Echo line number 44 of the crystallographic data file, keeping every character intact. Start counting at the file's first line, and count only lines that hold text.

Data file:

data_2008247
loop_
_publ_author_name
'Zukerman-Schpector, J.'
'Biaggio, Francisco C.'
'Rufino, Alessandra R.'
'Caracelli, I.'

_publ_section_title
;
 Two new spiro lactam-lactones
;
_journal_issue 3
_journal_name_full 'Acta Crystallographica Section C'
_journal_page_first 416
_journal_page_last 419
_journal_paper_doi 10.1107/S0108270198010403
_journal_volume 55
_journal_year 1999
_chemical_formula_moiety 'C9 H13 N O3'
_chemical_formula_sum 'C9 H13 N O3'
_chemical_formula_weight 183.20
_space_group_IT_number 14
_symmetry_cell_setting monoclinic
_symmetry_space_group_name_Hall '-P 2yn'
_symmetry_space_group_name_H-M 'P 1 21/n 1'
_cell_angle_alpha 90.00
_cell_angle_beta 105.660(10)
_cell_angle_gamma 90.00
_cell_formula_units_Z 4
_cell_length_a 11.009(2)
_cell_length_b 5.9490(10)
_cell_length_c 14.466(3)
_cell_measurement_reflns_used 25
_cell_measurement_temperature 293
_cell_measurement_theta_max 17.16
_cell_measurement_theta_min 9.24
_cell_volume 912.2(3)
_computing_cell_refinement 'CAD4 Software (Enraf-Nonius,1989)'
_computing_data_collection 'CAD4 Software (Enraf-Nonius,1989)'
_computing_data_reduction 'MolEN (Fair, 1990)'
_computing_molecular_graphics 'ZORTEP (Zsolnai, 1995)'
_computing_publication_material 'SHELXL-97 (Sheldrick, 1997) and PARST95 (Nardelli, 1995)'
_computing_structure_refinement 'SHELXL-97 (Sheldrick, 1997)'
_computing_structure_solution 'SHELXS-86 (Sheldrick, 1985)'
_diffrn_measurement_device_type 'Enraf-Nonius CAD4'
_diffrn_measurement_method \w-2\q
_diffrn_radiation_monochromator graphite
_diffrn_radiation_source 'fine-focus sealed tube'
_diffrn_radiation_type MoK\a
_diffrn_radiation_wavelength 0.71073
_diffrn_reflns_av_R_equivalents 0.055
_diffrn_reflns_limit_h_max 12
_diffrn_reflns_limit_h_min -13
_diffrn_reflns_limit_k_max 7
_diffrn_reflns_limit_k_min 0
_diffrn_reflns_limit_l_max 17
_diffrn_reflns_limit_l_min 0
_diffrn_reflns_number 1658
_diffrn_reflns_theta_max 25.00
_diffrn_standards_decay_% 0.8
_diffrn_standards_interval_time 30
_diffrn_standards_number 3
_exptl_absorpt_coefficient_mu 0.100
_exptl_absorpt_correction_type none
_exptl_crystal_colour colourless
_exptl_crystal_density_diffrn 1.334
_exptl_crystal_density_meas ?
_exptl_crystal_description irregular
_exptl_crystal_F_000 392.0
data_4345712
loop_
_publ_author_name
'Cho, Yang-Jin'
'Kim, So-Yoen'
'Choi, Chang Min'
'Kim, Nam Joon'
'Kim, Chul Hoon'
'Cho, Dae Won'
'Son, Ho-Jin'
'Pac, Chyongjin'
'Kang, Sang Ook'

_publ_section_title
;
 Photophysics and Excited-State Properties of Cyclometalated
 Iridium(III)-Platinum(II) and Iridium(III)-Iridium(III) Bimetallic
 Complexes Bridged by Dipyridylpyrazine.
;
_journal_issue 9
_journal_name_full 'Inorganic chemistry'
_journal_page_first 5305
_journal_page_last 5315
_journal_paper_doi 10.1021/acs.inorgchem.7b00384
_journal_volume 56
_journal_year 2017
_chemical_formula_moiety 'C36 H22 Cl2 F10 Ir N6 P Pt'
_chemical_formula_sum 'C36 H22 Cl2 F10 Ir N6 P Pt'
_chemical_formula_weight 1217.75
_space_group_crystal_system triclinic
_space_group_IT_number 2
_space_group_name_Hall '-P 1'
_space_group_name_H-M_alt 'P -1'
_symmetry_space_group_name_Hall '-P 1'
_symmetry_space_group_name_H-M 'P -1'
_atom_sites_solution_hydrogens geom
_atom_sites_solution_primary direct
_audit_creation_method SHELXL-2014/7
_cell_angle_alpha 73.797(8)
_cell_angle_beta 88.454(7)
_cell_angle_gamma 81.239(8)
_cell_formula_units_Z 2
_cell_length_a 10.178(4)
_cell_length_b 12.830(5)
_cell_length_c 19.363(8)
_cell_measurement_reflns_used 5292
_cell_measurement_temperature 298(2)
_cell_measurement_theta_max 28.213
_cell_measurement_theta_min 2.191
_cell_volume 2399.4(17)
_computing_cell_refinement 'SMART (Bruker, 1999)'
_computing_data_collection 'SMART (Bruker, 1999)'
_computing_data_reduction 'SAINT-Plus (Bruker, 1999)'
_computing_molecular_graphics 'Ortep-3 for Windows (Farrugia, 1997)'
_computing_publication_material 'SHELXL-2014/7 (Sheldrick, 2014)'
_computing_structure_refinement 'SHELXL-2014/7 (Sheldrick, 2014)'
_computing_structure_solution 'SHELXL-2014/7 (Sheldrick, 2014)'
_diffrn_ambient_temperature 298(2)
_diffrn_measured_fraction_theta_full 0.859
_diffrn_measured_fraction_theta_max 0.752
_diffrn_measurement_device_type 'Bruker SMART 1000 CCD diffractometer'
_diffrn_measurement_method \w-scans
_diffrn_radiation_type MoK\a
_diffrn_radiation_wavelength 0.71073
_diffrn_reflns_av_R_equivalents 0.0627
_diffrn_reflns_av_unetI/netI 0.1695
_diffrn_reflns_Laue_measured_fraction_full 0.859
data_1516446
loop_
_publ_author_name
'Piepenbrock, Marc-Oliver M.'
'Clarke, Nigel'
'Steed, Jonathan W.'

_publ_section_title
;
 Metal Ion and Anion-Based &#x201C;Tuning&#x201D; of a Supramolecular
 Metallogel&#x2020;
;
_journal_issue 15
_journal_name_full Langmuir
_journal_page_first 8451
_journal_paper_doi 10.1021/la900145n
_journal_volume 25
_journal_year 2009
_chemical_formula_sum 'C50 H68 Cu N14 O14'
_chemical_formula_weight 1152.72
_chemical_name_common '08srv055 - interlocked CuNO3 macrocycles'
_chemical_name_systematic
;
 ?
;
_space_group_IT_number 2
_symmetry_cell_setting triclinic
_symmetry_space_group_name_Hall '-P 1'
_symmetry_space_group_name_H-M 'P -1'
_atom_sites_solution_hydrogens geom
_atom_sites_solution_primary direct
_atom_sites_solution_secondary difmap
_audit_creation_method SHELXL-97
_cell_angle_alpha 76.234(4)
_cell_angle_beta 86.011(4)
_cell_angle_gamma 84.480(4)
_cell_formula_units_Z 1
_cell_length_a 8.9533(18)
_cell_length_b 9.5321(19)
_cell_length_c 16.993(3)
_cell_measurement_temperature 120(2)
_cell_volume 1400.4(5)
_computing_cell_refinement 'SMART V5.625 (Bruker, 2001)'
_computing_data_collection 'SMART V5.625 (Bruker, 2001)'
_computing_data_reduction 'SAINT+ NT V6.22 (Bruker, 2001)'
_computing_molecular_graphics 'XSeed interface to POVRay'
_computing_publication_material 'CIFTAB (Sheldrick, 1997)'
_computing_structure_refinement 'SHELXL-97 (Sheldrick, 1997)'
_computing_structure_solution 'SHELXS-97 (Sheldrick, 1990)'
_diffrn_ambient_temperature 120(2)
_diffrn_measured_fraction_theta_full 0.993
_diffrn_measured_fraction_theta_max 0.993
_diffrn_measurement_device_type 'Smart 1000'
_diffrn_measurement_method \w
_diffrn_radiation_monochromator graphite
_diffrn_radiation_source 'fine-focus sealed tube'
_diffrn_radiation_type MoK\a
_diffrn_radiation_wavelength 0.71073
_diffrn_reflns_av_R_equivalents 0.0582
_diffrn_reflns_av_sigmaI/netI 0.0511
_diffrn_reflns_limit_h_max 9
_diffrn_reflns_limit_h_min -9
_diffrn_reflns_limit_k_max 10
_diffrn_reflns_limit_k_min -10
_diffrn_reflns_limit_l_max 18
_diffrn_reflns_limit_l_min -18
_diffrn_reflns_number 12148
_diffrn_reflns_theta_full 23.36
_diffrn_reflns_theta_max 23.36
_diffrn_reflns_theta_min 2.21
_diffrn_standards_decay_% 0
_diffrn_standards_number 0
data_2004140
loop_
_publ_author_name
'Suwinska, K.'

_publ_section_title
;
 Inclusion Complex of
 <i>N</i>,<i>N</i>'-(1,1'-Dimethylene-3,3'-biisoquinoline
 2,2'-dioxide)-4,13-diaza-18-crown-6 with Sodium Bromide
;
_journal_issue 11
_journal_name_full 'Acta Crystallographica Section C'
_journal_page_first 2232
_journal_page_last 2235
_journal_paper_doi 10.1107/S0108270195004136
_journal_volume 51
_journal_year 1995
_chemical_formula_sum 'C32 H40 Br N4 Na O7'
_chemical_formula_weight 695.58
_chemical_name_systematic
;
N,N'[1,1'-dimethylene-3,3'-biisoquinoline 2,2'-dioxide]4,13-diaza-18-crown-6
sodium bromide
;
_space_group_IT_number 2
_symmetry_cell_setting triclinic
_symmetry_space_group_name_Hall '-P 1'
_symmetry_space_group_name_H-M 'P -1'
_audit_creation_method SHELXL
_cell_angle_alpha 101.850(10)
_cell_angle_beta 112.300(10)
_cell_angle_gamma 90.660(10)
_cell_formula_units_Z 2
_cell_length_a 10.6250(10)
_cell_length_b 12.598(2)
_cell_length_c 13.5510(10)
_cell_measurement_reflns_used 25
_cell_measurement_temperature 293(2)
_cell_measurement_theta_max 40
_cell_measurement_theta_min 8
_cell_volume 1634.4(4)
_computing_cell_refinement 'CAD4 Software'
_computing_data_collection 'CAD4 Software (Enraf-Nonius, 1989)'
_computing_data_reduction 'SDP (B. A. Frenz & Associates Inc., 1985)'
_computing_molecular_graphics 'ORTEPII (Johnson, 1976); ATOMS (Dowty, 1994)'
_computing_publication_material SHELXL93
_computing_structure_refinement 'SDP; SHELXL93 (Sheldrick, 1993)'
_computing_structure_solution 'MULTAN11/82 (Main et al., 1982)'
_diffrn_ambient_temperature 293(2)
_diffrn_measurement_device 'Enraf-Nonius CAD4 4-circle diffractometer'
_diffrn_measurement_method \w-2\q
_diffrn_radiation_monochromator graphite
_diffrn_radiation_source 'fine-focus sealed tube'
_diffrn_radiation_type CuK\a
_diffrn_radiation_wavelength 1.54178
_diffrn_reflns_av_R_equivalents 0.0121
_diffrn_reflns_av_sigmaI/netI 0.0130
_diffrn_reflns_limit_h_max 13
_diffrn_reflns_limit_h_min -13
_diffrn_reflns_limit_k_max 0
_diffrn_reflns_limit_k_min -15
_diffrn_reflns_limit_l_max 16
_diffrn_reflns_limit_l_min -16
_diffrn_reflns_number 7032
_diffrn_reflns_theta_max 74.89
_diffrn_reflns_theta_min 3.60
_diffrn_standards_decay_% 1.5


_computing_structure_solution 'SHELXS-86 (Sheldrick, 1985)'